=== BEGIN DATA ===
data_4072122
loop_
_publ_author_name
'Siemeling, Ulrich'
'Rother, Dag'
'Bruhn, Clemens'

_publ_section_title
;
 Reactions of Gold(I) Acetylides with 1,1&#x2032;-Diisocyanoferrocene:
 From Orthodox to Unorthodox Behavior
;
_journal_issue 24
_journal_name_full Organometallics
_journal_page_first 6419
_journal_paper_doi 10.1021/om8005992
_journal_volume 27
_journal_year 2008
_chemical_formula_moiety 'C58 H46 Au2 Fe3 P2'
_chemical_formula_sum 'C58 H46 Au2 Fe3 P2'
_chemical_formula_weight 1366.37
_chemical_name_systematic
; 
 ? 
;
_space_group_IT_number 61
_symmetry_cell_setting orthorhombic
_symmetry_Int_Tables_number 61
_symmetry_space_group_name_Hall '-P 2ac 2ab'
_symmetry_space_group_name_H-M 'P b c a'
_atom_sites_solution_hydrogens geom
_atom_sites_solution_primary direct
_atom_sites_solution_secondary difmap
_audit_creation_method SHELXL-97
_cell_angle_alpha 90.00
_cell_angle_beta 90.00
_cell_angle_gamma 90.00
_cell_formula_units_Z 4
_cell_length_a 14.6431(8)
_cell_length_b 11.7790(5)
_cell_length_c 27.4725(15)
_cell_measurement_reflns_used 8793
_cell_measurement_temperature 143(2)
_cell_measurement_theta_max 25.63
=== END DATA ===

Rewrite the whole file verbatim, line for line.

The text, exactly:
data_4072122
loop_
_publ_author_name
'Siemeling, Ulrich'
'Rother, Dag'
'Bruhn, Clemens'

_publ_section_title
;
 Reactions of Gold(I) Acetylides with 1,1&#x2032;-Diisocyanoferrocene:
 From Orthodox to Unorthodox Behavior
;
_journal_issue 24
_journal_name_full Organometallics
_journal_page_first 6419
_journal_paper_doi 10.1021/om8005992
_journal_volume 27
_journal_year 2008
_chemical_formula_moiety 'C58 H46 Au2 Fe3 P2'
_chemical_formula_sum 'C58 H46 Au2 Fe3 P2'
_chemical_formula_weight 1366.37
_chemical_name_systematic
; 
 ? 
;
_space_group_IT_number 61
_symmetry_cell_setting orthorhombic
_symmetry_Int_Tables_number 61
_symmetry_space_group_name_Hall '-P 2ac 2ab'
_symmetry_space_group_name_H-M 'P b c a'
_atom_sites_solution_hydrogens geom
_atom_sites_solution_primary direct
_atom_sites_solution_secondary difmap
_audit_creation_method SHELXL-97
_cell_angle_alpha 90.00
_cell_angle_beta 90.00
_cell_angle_gamma 90.00
_cell_formula_units_Z 4
_cell_length_a 14.6431(8)
_cell_length_b 11.7790(5)
_cell_length_c 27.4725(15)
_cell_measurement_reflns_used 8793
_cell_measurement_temperature 143(2)
_cell_measurement_theta_max 25.63